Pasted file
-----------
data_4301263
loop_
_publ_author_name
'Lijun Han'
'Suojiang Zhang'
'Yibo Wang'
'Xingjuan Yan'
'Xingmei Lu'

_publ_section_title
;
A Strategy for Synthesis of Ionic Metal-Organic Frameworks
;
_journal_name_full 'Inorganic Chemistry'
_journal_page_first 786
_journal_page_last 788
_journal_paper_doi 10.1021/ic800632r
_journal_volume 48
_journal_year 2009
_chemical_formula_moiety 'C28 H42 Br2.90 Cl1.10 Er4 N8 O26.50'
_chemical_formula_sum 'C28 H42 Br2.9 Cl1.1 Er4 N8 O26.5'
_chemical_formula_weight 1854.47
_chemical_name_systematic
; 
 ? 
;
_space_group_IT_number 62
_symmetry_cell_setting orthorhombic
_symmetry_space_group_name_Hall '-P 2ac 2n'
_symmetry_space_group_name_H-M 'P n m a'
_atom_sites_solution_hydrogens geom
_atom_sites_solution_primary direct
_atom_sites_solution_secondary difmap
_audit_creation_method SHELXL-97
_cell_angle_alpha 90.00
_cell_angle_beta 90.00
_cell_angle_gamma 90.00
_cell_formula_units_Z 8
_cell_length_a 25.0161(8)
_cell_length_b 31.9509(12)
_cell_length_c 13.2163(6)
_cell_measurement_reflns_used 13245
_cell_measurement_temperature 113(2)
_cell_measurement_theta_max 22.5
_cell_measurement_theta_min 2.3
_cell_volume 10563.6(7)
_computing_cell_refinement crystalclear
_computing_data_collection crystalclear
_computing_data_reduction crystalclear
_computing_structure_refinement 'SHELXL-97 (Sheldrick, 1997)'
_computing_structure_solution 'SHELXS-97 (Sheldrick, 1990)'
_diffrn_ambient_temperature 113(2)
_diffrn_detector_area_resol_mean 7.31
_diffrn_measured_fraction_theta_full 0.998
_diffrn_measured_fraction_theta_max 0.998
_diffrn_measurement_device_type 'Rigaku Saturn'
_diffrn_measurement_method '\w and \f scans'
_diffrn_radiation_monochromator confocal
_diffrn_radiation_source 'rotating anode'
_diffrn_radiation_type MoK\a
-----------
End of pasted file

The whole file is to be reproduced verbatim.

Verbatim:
data_4301263
loop_
_publ_author_name
'Lijun Han'
'Suojiang Zhang'
'Yibo Wang'
'Xingjuan Yan'
'Xingmei Lu'

_publ_section_title
;
A Strategy for Synthesis of Ionic Metal-Organic Frameworks
;
_journal_name_full 'Inorganic Chemistry'
_journal_page_first 786
_journal_page_last 788
_journal_paper_doi 10.1021/ic800632r
_journal_volume 48
_journal_year 2009
_chemical_formula_moiety 'C28 H42 Br2.90 Cl1.10 Er4 N8 O26.50'
_chemical_formula_sum 'C28 H42 Br2.9 Cl1.1 Er4 N8 O26.5'
_chemical_formula_weight 1854.47
_chemical_name_systematic
; 
 ? 
;
_space_group_IT_number 62
_symmetry_cell_setting orthorhombic
_symmetry_space_group_name_Hall '-P 2ac 2n'
_symmetry_space_group_name_H-M 'P n m a'
_atom_sites_solution_hydrogens geom
_atom_sites_solution_primary direct
_atom_sites_solution_secondary difmap
_audit_creation_method SHELXL-97
_cell_angle_alpha 90.00
_cell_angle_beta 90.00
_cell_angle_gamma 90.00
_cell_formula_units_Z 8
_cell_length_a 25.0161(8)
_cell_length_b 31.9509(12)
_cell_length_c 13.2163(6)
_cell_measurement_reflns_used 13245
_cell_measurement_temperature 113(2)
_cell_measurement_theta_max 22.5
_cell_measurement_theta_min 2.3
_cell_volume 10563.6(7)
_computing_cell_refinement crystalclear
_computing_data_collection crystalclear
_computing_data_reduction crystalclear
_computing_structure_refinement 'SHELXL-97 (Sheldrick, 1997)'
_computing_structure_solution 'SHELXS-97 (Sheldrick, 1990)'
_diffrn_ambient_temperature 113(2)
_diffrn_detector_area_resol_mean 7.31
_diffrn_measured_fraction_theta_full 0.998
_diffrn_measured_fraction_theta_max 0.998
_diffrn_measurement_device_type 'Rigaku Saturn'
_diffrn_measurement_method '\w and \f scans'
_diffrn_radiation_monochromator confocal
_diffrn_radiation_source 'rotating anode'
_diffrn_radiation_type MoK\a